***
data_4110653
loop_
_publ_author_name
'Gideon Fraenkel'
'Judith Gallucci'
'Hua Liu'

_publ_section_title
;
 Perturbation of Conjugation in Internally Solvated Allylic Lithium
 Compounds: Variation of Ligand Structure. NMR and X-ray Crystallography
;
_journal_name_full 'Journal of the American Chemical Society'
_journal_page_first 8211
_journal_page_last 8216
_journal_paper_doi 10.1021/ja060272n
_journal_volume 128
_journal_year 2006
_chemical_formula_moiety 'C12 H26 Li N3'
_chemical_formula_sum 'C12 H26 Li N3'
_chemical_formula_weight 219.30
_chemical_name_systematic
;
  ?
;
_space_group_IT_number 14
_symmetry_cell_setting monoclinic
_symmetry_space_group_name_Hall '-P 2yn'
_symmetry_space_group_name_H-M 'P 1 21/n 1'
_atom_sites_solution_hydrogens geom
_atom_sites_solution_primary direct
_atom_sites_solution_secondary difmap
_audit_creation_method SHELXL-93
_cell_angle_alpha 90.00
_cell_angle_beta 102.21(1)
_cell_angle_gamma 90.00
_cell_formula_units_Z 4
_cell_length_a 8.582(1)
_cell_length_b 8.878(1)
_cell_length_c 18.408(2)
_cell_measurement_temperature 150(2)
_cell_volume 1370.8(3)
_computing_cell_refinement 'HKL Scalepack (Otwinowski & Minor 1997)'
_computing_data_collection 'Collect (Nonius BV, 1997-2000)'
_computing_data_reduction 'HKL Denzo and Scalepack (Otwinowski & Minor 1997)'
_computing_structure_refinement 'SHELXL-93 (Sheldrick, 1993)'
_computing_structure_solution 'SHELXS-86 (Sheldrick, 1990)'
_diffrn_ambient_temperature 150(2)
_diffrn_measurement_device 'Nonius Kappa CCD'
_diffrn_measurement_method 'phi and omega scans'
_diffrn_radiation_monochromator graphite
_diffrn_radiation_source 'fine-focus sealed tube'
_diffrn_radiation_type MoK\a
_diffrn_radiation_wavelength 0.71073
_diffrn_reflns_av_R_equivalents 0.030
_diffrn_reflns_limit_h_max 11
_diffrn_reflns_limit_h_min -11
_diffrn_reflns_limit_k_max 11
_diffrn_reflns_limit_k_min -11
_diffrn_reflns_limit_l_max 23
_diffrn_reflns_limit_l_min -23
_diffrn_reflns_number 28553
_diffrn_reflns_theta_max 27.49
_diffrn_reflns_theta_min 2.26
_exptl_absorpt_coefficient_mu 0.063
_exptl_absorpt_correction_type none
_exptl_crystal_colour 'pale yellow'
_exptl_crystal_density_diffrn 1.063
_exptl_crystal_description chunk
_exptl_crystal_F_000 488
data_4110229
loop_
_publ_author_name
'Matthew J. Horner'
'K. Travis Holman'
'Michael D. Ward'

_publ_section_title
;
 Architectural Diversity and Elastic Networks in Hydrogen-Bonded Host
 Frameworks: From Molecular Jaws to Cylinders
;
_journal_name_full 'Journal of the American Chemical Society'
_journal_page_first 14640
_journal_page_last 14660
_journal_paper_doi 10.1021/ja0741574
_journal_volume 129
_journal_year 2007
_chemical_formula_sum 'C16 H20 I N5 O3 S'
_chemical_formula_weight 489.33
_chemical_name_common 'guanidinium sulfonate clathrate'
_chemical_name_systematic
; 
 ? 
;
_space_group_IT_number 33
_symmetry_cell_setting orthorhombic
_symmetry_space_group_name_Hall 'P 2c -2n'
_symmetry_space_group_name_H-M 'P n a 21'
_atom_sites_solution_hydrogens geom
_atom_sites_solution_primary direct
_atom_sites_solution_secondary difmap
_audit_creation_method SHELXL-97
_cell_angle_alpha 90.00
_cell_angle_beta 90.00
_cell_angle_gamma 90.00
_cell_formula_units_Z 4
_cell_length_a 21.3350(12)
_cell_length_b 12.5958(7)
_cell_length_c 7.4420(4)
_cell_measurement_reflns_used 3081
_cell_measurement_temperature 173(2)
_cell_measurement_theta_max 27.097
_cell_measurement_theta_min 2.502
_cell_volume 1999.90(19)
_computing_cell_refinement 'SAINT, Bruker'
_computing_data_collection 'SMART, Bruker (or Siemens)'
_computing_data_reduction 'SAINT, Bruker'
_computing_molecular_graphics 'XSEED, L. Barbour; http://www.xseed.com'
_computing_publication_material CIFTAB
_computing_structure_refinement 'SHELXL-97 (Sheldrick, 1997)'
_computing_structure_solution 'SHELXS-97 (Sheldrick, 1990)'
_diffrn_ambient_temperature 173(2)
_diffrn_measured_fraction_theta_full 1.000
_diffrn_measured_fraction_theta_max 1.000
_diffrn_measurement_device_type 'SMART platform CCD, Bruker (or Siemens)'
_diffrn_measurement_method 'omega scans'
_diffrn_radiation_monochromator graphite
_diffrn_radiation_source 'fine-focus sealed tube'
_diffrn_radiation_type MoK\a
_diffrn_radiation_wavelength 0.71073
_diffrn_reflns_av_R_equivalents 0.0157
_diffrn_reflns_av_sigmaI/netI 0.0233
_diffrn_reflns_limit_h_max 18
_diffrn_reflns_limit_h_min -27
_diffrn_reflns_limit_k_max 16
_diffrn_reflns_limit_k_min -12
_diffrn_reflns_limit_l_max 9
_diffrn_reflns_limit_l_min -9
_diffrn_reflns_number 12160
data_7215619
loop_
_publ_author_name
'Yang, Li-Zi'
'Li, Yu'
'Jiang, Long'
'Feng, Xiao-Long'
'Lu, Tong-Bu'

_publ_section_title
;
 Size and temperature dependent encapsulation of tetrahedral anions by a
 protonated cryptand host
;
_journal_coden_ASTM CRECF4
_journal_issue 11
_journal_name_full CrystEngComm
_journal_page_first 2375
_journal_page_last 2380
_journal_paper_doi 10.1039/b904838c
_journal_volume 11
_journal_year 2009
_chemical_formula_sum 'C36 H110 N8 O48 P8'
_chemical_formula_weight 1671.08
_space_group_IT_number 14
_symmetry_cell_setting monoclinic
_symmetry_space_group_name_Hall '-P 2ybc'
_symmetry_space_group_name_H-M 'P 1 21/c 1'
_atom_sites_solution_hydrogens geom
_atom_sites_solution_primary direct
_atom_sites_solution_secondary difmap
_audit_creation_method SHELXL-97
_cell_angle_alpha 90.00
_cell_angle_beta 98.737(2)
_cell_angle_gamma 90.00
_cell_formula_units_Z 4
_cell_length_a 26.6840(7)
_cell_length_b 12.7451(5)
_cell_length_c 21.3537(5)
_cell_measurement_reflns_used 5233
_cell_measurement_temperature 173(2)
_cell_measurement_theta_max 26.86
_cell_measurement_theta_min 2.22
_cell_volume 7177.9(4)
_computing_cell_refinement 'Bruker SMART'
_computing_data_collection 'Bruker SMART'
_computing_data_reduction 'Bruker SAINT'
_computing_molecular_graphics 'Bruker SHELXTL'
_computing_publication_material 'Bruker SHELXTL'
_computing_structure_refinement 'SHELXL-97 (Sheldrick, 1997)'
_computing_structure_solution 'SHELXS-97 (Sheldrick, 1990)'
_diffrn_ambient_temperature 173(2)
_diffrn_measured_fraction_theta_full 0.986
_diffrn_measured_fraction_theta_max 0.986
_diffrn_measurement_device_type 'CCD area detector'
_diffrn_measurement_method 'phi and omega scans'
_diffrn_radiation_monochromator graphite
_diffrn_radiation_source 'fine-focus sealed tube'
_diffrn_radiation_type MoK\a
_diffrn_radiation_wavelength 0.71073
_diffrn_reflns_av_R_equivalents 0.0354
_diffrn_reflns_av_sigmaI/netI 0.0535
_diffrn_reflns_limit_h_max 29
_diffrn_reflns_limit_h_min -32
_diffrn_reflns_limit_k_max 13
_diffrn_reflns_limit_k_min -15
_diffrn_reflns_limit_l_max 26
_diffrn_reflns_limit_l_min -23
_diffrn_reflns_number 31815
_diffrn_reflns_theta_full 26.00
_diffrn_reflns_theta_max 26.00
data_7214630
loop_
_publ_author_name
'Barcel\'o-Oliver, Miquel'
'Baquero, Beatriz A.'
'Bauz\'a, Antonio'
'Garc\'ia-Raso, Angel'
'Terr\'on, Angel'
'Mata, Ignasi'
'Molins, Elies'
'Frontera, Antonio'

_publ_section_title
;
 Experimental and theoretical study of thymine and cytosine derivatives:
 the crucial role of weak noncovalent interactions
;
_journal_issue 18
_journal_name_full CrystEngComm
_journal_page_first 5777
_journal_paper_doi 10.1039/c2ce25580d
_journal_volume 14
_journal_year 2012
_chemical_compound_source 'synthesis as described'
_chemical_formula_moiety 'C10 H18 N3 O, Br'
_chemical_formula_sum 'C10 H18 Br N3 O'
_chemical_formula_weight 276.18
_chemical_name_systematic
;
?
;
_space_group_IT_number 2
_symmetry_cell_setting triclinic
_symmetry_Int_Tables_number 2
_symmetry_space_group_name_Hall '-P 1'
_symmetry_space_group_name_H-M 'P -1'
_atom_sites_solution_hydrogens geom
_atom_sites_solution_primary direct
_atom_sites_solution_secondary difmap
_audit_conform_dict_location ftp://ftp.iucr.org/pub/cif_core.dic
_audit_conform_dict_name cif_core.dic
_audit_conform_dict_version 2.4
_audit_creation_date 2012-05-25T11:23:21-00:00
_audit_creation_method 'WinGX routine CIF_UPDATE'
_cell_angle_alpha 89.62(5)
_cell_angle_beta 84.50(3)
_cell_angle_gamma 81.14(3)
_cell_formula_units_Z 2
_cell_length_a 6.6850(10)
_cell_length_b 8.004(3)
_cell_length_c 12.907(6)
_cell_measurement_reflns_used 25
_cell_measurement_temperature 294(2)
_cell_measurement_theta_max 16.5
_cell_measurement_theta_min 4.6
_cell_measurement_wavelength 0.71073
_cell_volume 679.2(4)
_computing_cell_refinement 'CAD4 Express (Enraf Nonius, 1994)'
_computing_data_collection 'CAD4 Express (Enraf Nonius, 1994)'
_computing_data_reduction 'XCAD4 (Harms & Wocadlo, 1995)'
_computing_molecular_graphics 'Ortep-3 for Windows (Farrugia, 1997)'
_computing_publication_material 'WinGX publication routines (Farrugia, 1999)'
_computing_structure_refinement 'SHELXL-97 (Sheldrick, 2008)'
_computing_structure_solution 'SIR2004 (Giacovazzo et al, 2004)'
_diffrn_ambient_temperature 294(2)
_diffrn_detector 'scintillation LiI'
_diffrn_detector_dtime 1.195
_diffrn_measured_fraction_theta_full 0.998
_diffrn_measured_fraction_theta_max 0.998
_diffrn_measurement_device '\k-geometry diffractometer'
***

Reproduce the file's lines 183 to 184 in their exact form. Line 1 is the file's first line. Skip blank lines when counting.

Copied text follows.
_computing_data_collection 'Bruker SMART'
_computing_data_reduction 'Bruker SAINT'